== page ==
Discharge Instructions for Open Splenectomy (Pediatric)

Your child had an open splenectomy. During the procedure, your child’s spleen was surgically removed because it wasn’t working properly. Located in the upper left portion of the belly, the spleen helps protect the body from infection. To remove your child’s unhealthy spleen, the healthcare provider made a large incision in your child’s belly. Here’s what you need to know about caring for your child at home following surgery.

Incision care

Recommendations for care of your child's incision include the following:

  • Check your child’s incisions daily for redness, swelling, or separation of the skin.

  • Allow your child to shower as needed. But do not allow him or her to swim or sit in a bathtub or hot tub until the healthcare provider says it’s OK to do so. This helps prevent infection of the incision site.

  • Keep your child’s incision clean and dry. Wash the incision gently with mild soap and warm water. Then gently pat the incision dry with a towel.

  • Do not remove the white strips from your child’s incision. Let the strips fall off on their own.

Limit activity

Tips include the following:

  • Show your child how to climb steps slowly and stop to rest every few steps. Limit stair climbing to once or twice a day.

  • Don’t allow your child to lift anything heavier than 3 pounds to avoid straining the incisions.

  • Give your child a break from chores that involve physical effort, such as vacuuming or mowing the lawn, until the healthcare provider says it’s OK.

Other home care

Recommendations for home care of your child's incision include the following:

  • Give your child pain medicines as directed by the healthcare provider.

  • Have your child finish all of the antibiotics the healthcare provider prescribed, even if he or she feels better. Antibiotics help protect your child from infection.

  • Check your child’s temperature every day for 1 week(s) after the surgery.

  • Get medical attention even for mild illnesses such as colds or sinus problems. It’s important to do this because without a spleen, your child is more prone to infection.

  • Be sure to tell all of your child’s healthcare providers—including the dentist—that your child does not have a spleen.

  • Consider getting a medical identification bracelet for your child that says he or she does not have a spleen.

  • Talk to your healthcare provider about vaccines. Your child will be more prone to infection after the surgery. Specifically, ask about pneumovax, meningococcal, haemophilus, and flu vaccines.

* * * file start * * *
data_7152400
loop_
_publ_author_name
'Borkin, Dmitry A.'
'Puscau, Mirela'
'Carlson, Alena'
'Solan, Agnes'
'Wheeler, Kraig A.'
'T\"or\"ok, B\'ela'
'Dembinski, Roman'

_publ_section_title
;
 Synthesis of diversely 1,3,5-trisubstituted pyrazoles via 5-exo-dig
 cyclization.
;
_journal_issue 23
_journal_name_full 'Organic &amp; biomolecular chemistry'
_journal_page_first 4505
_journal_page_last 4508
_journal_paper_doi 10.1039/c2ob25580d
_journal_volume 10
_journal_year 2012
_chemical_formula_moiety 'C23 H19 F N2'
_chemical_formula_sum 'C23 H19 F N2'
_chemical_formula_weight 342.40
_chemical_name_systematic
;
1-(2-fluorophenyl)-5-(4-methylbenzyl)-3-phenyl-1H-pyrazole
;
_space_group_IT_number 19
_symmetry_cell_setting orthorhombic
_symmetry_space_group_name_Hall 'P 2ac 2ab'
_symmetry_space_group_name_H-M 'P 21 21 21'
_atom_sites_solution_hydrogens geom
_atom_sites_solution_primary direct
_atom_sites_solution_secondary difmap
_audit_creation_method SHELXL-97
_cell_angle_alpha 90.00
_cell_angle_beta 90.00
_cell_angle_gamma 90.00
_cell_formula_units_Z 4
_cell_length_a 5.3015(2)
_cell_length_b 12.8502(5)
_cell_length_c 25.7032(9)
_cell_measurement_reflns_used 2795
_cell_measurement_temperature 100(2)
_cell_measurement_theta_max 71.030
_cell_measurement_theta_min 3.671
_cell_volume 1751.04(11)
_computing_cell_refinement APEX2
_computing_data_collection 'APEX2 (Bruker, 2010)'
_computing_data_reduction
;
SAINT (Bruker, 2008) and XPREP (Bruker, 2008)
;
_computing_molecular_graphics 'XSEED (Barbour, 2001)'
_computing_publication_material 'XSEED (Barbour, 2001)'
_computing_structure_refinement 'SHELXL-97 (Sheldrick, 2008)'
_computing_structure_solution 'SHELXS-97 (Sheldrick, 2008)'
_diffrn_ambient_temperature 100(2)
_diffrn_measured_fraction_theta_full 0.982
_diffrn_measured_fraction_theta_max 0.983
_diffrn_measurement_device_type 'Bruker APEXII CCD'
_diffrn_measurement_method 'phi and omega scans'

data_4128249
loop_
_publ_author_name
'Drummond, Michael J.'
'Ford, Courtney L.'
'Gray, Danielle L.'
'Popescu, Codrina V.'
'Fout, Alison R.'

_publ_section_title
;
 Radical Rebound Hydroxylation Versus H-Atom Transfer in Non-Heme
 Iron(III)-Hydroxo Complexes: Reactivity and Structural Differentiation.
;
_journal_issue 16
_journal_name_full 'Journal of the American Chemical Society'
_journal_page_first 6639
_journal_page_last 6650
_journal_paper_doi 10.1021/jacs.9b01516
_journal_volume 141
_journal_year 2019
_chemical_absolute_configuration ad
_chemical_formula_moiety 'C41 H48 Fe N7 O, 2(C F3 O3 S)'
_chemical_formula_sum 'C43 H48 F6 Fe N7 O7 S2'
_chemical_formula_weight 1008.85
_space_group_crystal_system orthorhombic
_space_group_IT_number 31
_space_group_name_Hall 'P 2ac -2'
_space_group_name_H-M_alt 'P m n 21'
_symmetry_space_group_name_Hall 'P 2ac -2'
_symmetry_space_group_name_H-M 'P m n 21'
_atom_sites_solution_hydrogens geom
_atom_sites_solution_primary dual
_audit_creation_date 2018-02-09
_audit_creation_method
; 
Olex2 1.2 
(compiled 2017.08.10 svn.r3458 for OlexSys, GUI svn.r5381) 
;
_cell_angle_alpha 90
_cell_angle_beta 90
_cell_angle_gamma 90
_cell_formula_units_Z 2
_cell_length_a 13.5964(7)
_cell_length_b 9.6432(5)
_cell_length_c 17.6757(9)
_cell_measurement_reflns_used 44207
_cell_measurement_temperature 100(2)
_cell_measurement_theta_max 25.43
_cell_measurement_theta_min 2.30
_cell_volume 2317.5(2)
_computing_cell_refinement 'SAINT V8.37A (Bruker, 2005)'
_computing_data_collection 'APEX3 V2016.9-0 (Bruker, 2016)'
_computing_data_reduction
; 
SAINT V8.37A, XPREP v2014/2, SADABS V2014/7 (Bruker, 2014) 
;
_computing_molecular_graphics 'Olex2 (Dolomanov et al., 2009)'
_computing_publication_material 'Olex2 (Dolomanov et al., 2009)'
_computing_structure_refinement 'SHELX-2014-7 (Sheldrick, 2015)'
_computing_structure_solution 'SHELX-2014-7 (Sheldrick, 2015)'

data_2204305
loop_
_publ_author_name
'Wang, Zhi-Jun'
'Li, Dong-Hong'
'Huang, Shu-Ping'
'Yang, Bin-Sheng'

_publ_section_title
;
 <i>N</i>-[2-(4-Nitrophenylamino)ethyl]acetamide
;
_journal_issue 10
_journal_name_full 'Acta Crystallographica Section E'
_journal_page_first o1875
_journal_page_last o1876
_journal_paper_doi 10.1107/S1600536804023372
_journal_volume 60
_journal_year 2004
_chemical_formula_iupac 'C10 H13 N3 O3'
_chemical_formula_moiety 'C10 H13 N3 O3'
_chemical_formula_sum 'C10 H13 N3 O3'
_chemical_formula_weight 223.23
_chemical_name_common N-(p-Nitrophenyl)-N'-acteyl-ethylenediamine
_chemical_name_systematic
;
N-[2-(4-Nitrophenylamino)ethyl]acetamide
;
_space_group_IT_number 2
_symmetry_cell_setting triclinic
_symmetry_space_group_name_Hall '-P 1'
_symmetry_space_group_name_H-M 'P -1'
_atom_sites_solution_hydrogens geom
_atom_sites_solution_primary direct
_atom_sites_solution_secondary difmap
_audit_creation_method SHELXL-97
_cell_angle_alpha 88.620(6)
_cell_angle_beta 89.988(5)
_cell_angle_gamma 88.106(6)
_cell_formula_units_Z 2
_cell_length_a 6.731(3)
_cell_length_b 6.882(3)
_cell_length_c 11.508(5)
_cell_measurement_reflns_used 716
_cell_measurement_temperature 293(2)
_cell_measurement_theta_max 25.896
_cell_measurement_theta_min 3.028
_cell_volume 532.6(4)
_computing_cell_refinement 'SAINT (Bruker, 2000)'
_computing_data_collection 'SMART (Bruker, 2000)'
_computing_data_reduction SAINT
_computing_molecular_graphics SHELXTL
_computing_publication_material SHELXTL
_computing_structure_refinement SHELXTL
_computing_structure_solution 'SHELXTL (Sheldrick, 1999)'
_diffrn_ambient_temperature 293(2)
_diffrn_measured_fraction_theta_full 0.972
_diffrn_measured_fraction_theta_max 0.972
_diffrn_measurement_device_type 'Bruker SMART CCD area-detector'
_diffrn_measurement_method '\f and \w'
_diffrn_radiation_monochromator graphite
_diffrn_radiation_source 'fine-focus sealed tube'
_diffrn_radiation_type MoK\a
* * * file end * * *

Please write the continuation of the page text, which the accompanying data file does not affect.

Make a follow-up appointment as directed by our staff.

When to call your child’s healthcare provider

Call the healthcare provider right away if your child has any of the following:

  • Fever (see Fever in children, below)

  • Shaking chills

  • Dizziness or lightheadedness

  • Any unusual bleeding

  • Redness, swelling, warmth, or pain at the incision site

  • Incision site that opens up or pulls apart

  • Belly pain or vomiting


Fever and children

Always use a digital thermometer to check your child’s temperature. Never use a mercury thermometer.

For infants and toddlers, be sure to use a rectal thermometer correctly. A rectal thermometer may accidentally poke a hole in (perforate) the rectum. It may also pass on germs from the stool. Always follow the product maker’s directions for proper use. If you don’t feel comfortable taking a rectal temperature, use another method. When you talk to your child’s healthcare provider, tell him or her which method you used to take your child’s temperature.

Here are guidelines for fever temperature. Ear temperatures aren’t accurate before 6 months of age. Don’t take an oral temperature until your child is at least 4 years old.

Infant under 3 months old:

  • Ask your child’s healthcare provider how you should take the temperature.

  • Rectal or forehead (temporal artery) temperature of 100.4°F (38°C) or higher, or as directed by the provider

  • Armpit temperature of 99°F (37.2°C) or higher, or as directed by the provider

Child age 3 to 36 months:

  • Rectal, forehead (temporal artery), or ear temperature of 102°F (38.9°C) or higher, or as directed by the provider

  • Armpit temperature of 101°F (38.3°C) or higher, or as directed by the provider

Child of any age:

  • Repeated temperature of 104°F (40°C) or higher, or as directed by the provider

  • Fever that lasts more than 24 hours in a child under 2 years old. Or a fever that lasts for 3 days in a child 2 years or older.